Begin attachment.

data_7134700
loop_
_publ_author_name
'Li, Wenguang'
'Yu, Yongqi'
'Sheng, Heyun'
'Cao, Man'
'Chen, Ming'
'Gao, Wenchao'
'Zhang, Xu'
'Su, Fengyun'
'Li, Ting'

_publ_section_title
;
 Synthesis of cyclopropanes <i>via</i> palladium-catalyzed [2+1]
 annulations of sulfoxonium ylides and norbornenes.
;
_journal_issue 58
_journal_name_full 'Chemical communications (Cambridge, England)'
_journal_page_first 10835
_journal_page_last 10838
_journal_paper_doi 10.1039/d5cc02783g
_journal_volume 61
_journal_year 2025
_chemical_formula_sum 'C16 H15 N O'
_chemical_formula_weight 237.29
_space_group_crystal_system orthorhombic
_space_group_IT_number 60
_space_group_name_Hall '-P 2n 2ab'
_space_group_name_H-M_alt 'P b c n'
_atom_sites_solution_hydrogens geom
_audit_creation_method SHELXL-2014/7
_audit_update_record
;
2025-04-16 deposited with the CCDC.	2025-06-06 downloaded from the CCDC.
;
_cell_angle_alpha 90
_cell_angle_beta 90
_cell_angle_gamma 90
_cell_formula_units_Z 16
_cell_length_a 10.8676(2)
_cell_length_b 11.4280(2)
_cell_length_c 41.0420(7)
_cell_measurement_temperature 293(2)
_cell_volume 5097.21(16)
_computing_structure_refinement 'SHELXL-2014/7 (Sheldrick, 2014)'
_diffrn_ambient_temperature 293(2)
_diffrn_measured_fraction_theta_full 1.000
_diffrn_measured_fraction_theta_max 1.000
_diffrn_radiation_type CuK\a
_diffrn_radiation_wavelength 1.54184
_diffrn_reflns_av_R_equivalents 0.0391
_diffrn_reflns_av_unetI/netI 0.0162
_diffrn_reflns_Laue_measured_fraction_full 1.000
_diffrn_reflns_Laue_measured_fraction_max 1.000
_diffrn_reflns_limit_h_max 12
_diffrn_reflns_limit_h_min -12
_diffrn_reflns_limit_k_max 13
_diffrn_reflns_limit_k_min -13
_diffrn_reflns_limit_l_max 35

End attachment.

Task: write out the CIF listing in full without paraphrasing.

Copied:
data_7134700
loop_
_publ_author_name
'Li, Wenguang'
'Yu, Yongqi'
'Sheng, Heyun'
'Cao, Man'
'Chen, Ming'
'Gao, Wenchao'
'Zhang, Xu'
'Su, Fengyun'
'Li, Ting'

_publ_section_title
;
 Synthesis of cyclopropanes <i>via</i> palladium-catalyzed [2+1]
 annulations of sulfoxonium ylides and norbornenes.
;
_journal_issue 58
_journal_name_full 'Chemical communications (Cambridge, England)'
_journal_page_first 10835
_journal_page_last 10838
_journal_paper_doi 10.1039/d5cc02783g
_journal_volume 61
_journal_year 2025
_chemical_formula_sum 'C16 H15 N O'
_chemical_formula_weight 237.29
_space_group_crystal_system orthorhombic
_space_group_IT_number 60
_space_group_name_Hall '-P 2n 2ab'
_space_group_name_H-M_alt 'P b c n'
_atom_sites_solution_hydrogens geom
_audit_creation_method SHELXL-2014/7
_audit_update_record
;
2025-04-16 deposited with the CCDC.	2025-06-06 downloaded from the CCDC.
;
_cell_angle_alpha 90
_cell_angle_beta 90
_cell_angle_gamma 90
_cell_formula_units_Z 16
_cell_length_a 10.8676(2)
_cell_length_b 11.4280(2)
_cell_length_c 41.0420(7)
_cell_measurement_temperature 293(2)
_cell_volume 5097.21(16)
_computing_structure_refinement 'SHELXL-2014/7 (Sheldrick, 2014)'
_diffrn_ambient_temperature 293(2)
_diffrn_measured_fraction_theta_full 1.000
_diffrn_measured_fraction_theta_max 1.000
_diffrn_radiation_type CuK\a
_diffrn_radiation_wavelength 1.54184
_diffrn_reflns_av_R_equivalents 0.0391
_diffrn_reflns_av_unetI/netI 0.0162
_diffrn_reflns_Laue_measured_fraction_full 1.000
_diffrn_reflns_Laue_measured_fraction_max 1.000
_diffrn_reflns_limit_h_max 12
_diffrn_reflns_limit_h_min -12
_diffrn_reflns_limit_k_max 13
_diffrn_reflns_limit_k_min -13
_diffrn_reflns_limit_l_max 35